Telehealth Raises Questions about Medical Professional Liability Coverage


The increased use of telemedicine during the coronavirus pandemic raises concerns about whether providers’ medical professional liability insurance will cover them if they use it to treat patients across state lines.


The additional exposures posed by the pandemic also have prompted two carriers that participate in the hospital professional liability space to no longer take on new business or increase limits on their current clients. Their concern is that the increased foot traffic and additional work hours that hospital employees are taking on have changed the scope of the risk that they originally underwrote.

Another carrier has issued a supplemental coronavirus questionnaire on renewals and new business submissions. While they have not stated their intent, we can probably assume that it’s to gather more information to help underwriters gauge additional exposures that may be attributable to the pandemic.

Eighteen states and the District of Columbia have enacted emergency regulations to increase the use of telehealth to address the coronavirus epidemic, allowing doctors to consult patients over the phone and Internet. And because not all of these communications technologies are 100% secure, the federal government has relaxed some HIPAA privacy rules to facilitate telehealth during this nationwide public health emergency.

While greater deployment of telehealth could potentially reach more people without exposing patients or providers to the virus, healthcare providers need to make sure there are licensed to practice medicine in other states. While MPL policies typically respond to allegations related to professional services performed worldwide, such coverage also requires that providers be licensed in the state or states where the service is provided.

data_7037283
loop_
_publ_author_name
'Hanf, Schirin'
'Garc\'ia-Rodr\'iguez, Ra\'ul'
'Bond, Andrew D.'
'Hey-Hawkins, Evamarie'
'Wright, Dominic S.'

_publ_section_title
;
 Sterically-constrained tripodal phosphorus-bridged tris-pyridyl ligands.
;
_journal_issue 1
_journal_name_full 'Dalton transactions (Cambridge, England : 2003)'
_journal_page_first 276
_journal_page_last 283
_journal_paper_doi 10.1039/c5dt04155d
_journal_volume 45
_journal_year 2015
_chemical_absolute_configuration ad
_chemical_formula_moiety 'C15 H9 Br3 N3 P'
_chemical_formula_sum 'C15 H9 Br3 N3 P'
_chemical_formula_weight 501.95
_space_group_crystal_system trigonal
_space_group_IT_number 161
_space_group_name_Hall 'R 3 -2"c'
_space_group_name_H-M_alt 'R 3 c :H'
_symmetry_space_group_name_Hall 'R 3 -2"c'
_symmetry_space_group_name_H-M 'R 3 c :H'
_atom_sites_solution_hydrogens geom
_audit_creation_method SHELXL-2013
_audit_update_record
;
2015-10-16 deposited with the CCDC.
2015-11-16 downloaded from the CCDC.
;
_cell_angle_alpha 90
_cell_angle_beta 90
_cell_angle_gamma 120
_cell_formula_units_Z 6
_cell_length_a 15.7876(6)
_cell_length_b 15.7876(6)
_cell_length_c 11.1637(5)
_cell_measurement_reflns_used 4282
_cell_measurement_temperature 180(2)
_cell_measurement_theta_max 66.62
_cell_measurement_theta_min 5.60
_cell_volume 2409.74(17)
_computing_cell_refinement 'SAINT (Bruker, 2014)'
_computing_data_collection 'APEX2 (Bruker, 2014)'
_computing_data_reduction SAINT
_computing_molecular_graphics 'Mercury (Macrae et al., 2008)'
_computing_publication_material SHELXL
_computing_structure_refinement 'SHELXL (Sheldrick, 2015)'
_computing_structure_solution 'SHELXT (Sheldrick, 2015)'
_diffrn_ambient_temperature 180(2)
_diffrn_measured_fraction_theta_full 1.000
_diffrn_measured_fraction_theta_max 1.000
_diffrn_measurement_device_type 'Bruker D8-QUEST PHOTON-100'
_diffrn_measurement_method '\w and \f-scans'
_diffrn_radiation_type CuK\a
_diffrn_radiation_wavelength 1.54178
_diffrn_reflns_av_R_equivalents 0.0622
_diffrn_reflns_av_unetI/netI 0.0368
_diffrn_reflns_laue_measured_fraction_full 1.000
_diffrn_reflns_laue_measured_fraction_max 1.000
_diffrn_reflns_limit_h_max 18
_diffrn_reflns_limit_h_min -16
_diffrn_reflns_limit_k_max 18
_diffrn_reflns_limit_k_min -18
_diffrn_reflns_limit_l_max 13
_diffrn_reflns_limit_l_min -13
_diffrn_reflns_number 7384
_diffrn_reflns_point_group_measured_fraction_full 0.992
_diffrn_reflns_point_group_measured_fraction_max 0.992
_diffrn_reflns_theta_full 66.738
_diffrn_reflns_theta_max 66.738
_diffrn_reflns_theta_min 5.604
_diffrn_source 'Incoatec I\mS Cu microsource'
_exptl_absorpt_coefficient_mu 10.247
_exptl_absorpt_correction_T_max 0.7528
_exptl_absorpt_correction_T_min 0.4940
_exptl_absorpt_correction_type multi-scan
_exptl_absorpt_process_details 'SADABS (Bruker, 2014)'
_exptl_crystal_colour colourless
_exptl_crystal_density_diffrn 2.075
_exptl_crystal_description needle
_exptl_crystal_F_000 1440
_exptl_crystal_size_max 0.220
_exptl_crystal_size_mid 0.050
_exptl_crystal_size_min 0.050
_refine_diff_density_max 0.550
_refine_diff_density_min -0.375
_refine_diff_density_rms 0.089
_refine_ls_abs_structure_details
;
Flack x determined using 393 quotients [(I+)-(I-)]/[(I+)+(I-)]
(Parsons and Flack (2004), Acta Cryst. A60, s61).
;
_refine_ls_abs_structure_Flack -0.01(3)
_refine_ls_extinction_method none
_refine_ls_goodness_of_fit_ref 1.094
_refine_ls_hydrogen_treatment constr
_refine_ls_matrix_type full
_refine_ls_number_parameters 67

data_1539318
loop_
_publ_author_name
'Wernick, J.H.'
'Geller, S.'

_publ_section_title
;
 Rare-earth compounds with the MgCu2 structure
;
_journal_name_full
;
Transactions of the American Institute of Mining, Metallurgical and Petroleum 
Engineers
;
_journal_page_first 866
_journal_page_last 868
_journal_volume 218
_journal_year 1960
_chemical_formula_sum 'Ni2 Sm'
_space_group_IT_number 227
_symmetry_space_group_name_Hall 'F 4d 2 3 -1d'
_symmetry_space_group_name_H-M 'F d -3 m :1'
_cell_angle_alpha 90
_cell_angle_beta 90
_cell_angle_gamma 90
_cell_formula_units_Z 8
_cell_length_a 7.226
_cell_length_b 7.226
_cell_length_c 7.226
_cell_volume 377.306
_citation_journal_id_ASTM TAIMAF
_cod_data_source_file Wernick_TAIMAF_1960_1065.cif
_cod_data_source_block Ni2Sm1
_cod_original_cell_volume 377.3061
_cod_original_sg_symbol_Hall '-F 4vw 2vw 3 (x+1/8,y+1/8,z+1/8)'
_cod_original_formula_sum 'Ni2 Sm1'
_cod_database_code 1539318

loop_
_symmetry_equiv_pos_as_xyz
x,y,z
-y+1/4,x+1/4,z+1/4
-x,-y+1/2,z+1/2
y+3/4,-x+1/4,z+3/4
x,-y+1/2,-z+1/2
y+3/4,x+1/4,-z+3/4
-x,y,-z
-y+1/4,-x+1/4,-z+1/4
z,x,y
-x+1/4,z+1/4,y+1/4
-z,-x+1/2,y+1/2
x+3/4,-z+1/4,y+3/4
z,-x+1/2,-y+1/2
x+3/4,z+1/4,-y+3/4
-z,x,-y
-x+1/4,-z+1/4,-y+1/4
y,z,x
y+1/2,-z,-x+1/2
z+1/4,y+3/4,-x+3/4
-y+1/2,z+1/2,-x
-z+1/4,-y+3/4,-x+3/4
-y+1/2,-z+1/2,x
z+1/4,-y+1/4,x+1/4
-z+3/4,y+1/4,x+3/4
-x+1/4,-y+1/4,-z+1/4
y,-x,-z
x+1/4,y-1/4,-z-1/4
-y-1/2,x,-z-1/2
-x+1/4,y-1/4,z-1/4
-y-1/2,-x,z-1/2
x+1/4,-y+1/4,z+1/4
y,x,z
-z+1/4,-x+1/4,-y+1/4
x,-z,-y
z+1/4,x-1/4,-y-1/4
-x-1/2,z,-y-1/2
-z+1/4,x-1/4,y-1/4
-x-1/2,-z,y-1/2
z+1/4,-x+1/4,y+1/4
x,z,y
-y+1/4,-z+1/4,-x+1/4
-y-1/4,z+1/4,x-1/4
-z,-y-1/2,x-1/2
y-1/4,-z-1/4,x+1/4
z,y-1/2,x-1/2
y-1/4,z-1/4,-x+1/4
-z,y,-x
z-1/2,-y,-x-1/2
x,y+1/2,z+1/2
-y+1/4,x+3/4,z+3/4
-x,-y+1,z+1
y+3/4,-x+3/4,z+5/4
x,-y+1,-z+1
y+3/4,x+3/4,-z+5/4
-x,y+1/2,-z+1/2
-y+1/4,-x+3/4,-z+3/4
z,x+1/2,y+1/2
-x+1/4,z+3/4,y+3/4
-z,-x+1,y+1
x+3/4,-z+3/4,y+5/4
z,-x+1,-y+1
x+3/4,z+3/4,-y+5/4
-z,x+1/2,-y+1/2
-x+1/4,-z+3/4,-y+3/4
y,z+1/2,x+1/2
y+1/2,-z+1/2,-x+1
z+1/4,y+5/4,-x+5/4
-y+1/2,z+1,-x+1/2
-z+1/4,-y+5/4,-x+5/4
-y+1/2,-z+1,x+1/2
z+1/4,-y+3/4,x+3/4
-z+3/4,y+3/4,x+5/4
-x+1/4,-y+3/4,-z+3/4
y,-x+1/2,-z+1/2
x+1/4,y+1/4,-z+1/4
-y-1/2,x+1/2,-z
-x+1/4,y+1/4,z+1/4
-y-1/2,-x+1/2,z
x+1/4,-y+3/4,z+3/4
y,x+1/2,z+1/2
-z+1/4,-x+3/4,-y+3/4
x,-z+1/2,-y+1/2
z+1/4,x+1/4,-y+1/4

According to the Federation of State Medical Boards, 49 state boards, plus the medical boards of District of Columbia, Puerto Rico, and the Virgin Islands, require that physicians engaging in telemedicine are licensed in the state in which the patient is located. A dozen or so state medical boards do issue a special purpose license to facilitate the practice of telemedicine, but healthcare providers should obtain this license before they offer the service to ensure they will be covered by their professional liability insurance.

Telehealth also could expose healthcare providers who aren’t very tech-savvy to greater liability if a patient misconstrues a doctor’s order because of a bad connection or some other communications glitch. To address this new exposure, some insurers are introducing standalone telehealth technology errors & omissions coverage.

To ensure that your healthcare industry clients are adequately covered for these new coronavirus-related exposures, agents should:

  • Inform insurers of any change in the scope of medical services being provided including telehealth.
  • Be prepared for supplemental coronavirus questionnaires on renewals and new business submissions.
  • Make sure hospitals and providers strictly enforce infection control protocols to protect both patients and providers.

Although federal legislation has been introduced to limit the liability of healthcare professionals during a nationwide public health crisis, healthcare systems still need to focus on risk management.